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Memphis (typeface)

From Wikipedia, the free encyclopedia

10pt Memphis in metal type.
10pt Memphis in metal type.

Memphis is a slab-serif typeface designed by Dr. Rudolf Wolf and released in 1929 by the Stempel Type Foundry.[1]

Memphis is a "geometric" slab serif, reflecting the style of German geometric sans-serifs (in particular Futura) which had attracted considerable attention, and adapting the design to the slab serif structure.[2] Its structure is strictly monoline, with a "single-storey" 'a' similar to blackletter or handwriting, in an almost-perfect circle. It was released in several weights and with alternate characters such as swashes, which digitisations have mostly not included.[3][4]

Memphis has an Egyptian name, in reference to the fact that early slab serifs were often called "Egyptians" as an exoticism by nineteenth-century typefounders.[5][a]

Memphis and other similar designs were popular in printing during the hot metal typesetting period and several foundries brought out similar designs or direct imitations such as Karnak and Stymie in the United States and Rosmini from Nebiolo in Italy, and (more loosely) Rockwell from Monotype.[8] Digital designs in a similar style include Neutraface Slab and Archer.[9][10][11] Memphis itself has been released digitally by Linotype, who licensed it from Stempel, and by Bitstream in a release including condensed weights under the name "Geometric Slabserif 703".[12][13]

Notable uses

Memphis was one of the fonts employed by Janus Films for titles and subtitles; one film in which it appeared on original theatrical and television prints was Jules and Jim. It is also one of two fonts used for the English subtitles on their release of Beauty and the Beast.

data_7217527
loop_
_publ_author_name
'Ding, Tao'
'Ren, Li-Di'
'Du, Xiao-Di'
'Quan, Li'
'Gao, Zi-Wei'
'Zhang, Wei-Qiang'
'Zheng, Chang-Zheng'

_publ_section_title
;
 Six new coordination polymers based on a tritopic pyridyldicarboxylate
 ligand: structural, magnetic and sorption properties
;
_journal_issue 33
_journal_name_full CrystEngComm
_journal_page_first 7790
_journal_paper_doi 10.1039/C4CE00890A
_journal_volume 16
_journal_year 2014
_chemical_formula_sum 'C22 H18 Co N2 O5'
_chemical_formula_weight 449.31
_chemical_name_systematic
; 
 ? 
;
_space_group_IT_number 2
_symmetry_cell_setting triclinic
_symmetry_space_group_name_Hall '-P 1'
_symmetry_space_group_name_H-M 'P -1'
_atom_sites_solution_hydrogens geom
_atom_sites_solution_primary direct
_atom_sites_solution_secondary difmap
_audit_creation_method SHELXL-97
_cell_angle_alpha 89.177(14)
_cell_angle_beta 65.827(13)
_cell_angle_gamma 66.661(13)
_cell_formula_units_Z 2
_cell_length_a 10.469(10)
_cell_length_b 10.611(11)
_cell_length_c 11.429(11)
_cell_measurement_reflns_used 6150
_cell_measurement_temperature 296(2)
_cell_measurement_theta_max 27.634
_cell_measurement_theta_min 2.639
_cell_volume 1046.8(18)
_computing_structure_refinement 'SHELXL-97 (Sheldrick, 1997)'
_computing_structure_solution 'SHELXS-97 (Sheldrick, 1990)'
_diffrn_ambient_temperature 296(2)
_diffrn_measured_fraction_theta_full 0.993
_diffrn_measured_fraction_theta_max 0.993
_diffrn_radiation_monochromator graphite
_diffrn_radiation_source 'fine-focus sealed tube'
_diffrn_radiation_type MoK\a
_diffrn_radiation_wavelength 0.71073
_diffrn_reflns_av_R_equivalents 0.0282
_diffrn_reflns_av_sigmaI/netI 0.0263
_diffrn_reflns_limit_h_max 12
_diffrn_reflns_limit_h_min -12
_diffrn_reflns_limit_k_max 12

1. ^ "Font Designer: Dr. Robert Wolf". Linotype. Retrieved 4 October 2016.
  2. ^ Tam, Keith. "The revival of slab-serif typefaces in the 20th century" (PDF). University of Reading (MA thesis). Archived from the original (PDF) on 13 October 2015. Retrieved 3 March 2016.
  3. ^ "Memphis". Fonts in Use. Retrieved 4 October 2016.
  4. ^ See, for instance, this specimen, which has one Q in the 6 and 8-point sizes and another in 10pt.
  5. ^ Frere-Jones, Tobias. "Scrambled Eggs & Serifs". Frere-Jones Type. Retrieved 23 October 2015.
  6. ^ James Mosley, The Nymph and the Grot: the revival of the sanserif letter, London: Friends of the St Bride Printing Library, 1999
  7. ^ Mosley, James (January 6, 2007), The Nymph and the Grot, an update, archived from the original on June 10, 2014, retrieved June 10, 2014
  8. ^ Jonathan Hoefler; Tobias Frere-Jones. "Sentinel: historical background". Hoefler & Frere-Jones. Retrieved 15 July 2015.
  9. ^ Schwartz, Christian. "Neutraface Slab". Retrieved October 2, 2011.
  10. ^ "Neutraface Slab". House Industries. Retrieved October 2, 2011.
  11. ^ Earls, David John. "Archer". Typographica. Retrieved 11 July 2015.
  12. ^ "Memphis". Linotype.
  13. ^ "Geometric Slabserif 703". Bitstream.
  1. ^ Although, confusingly, the term was first used to refer to sans-serifs, and the earliest slab-serifs were often called "Antiques".[6][7]

External links

This page was last edited on 21 May 2020, at 04:17
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